Citation for Elizabeth Strout ’77
Presented by Trustee David L. Foster ’77
President Hansen, I am honored to present Elizabeth Strout, Class of 1977.
Life as a human being can be so demanding that few of us have the time or energy to figure out what our life means. That’s one reason that novelists such as my classmate and friend Elizabeth Strout are so important. They have the eye and the empathy to capture for us the moments, the fleeting thoughts and actions, that compose the mosaic of a life. And they have the rigor and compassion to give that mosaic a form in which fiction becomes a kind of higher truth.
Ms. Strout told an Atlantic Monthly interviewer that she’s always intrigued by “what’s really going on behind the front door of someone’s house.” So she has taken us behind those doors to meet people and communities — set convincingly here in Maine — that are tied together by relationships that are sometimes lifelines and sometimes snares. The latest of her three bestsellers,Olive Kitteridge, was so persuasive a portrait of its difficult title character that last year it won the Pulitzer Prize for fiction.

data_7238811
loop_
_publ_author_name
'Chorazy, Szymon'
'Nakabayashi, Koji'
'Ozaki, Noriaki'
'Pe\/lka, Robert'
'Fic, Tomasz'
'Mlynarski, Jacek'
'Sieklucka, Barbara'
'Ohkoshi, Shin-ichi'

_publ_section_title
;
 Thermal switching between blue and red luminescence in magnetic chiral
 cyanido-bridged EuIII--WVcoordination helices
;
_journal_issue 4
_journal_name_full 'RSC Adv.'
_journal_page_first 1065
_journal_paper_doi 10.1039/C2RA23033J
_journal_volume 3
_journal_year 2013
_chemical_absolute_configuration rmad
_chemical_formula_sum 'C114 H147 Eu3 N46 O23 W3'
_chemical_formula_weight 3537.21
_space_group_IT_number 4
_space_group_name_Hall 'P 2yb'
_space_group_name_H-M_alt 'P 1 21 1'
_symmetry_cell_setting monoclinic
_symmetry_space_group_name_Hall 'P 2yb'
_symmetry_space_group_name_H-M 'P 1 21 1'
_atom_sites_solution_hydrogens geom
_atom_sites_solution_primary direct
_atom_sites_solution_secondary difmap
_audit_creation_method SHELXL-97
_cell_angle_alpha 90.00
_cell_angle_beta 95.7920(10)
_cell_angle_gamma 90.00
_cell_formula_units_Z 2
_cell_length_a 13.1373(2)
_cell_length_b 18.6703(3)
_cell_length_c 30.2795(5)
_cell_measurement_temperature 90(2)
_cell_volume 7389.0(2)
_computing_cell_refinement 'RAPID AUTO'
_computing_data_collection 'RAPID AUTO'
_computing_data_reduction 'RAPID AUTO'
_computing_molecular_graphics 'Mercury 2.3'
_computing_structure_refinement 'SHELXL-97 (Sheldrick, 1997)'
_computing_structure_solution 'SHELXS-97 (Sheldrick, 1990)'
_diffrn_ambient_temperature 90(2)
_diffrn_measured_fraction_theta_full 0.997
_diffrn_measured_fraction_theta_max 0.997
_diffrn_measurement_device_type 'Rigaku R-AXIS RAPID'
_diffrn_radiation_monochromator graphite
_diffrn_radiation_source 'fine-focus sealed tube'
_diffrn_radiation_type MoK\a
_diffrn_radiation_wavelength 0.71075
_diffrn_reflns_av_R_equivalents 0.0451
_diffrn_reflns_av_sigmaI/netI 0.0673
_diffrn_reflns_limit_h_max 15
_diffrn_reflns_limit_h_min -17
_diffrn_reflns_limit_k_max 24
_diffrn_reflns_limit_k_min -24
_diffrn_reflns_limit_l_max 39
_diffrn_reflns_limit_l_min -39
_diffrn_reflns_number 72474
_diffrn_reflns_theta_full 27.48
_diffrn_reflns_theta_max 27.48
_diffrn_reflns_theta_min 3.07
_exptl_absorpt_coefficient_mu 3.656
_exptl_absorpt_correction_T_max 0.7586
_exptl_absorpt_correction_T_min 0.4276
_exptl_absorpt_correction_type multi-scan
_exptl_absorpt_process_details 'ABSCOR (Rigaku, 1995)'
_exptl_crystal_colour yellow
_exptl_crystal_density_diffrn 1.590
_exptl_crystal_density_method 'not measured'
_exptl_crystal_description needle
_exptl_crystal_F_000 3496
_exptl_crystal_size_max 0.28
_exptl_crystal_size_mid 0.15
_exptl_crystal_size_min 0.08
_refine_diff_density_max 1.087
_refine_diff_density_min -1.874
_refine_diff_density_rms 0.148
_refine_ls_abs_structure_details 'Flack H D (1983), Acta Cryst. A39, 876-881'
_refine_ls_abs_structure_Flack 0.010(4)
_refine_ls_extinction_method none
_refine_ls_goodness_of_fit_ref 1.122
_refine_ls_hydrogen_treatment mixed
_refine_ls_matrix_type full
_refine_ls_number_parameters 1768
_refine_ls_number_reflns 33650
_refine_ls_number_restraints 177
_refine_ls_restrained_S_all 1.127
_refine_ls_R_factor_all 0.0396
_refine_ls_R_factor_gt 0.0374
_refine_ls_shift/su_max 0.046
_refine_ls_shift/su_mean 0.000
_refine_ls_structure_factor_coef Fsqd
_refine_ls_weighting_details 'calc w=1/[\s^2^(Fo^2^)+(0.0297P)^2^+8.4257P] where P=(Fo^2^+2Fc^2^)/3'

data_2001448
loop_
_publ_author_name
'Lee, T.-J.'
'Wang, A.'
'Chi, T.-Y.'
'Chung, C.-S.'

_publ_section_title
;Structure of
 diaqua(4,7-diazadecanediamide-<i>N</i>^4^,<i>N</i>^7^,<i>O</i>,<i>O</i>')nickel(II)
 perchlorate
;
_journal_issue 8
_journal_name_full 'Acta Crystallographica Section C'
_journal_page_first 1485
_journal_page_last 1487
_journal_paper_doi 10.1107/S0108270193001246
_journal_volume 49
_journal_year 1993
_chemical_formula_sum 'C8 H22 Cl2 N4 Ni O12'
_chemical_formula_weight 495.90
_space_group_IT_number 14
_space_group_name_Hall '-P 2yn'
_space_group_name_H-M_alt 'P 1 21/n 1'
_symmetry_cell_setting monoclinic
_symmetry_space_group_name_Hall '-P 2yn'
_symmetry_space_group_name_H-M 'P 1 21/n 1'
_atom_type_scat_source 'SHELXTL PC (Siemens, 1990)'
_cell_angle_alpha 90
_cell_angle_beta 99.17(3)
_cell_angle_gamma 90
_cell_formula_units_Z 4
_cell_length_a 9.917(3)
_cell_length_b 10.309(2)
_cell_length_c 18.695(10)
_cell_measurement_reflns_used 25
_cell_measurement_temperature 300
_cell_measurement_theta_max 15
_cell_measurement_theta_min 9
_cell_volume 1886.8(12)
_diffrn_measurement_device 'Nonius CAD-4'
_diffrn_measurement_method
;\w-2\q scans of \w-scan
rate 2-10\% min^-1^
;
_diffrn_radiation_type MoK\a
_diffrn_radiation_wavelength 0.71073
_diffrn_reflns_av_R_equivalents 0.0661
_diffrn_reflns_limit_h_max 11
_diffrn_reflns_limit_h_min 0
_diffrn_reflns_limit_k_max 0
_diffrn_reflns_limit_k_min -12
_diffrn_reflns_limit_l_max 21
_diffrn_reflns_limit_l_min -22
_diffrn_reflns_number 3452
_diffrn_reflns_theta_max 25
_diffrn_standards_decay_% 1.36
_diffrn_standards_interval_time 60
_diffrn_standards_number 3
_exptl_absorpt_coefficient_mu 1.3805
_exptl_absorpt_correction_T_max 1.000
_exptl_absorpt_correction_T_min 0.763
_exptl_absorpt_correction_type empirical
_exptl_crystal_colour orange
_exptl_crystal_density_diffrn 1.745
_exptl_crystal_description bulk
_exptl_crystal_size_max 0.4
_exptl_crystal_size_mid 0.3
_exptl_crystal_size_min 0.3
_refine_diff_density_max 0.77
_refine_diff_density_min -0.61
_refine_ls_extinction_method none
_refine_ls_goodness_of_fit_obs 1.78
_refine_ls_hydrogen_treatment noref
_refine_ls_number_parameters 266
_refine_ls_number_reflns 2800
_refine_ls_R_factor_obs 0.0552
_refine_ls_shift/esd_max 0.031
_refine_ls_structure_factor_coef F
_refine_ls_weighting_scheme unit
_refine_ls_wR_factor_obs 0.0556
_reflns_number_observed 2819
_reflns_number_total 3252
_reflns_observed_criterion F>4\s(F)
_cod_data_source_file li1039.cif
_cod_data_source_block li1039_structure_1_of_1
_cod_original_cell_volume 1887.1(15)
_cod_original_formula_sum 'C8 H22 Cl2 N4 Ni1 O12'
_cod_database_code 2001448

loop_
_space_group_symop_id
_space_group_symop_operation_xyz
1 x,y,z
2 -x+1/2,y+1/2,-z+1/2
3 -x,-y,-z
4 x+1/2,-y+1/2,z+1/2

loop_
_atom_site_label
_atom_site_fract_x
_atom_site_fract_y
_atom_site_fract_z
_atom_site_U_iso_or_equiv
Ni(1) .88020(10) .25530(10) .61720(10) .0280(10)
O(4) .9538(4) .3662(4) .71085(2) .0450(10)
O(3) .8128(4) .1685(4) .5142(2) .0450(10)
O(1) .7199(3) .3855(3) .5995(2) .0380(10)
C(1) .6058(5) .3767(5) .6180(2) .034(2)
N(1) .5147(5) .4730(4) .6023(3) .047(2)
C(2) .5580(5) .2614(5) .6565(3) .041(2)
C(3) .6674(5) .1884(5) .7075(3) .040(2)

After Bates, Ms. Strout earned a law degree and worked jobs as random as selling mattresses and playing nightclub piano. For a while it seemed that the counsel she was given by her Bates advisor would come true: Once she left this campus, he told her, nobody would care whether or not she wrote another word. But Ms. Strout made us care. It’s my pleasure to present Pulitzer Prize-winning novelist Elizabeth Strout for the degree Doctor of Letters.
Elizabeth Strout, your eye for the telling detail, your feel for the undercurrents of human relationships, and your ability to shape words into worlds that live vividly on the page have made you one of the outstanding novelists of our time. Therefore, by the authority vested in me by the Board of Trustees, I hereby confer upon you the degree Doctor of Letters, with all the rights, privileges, and responsibilities which here and everywhere pertain to this degree.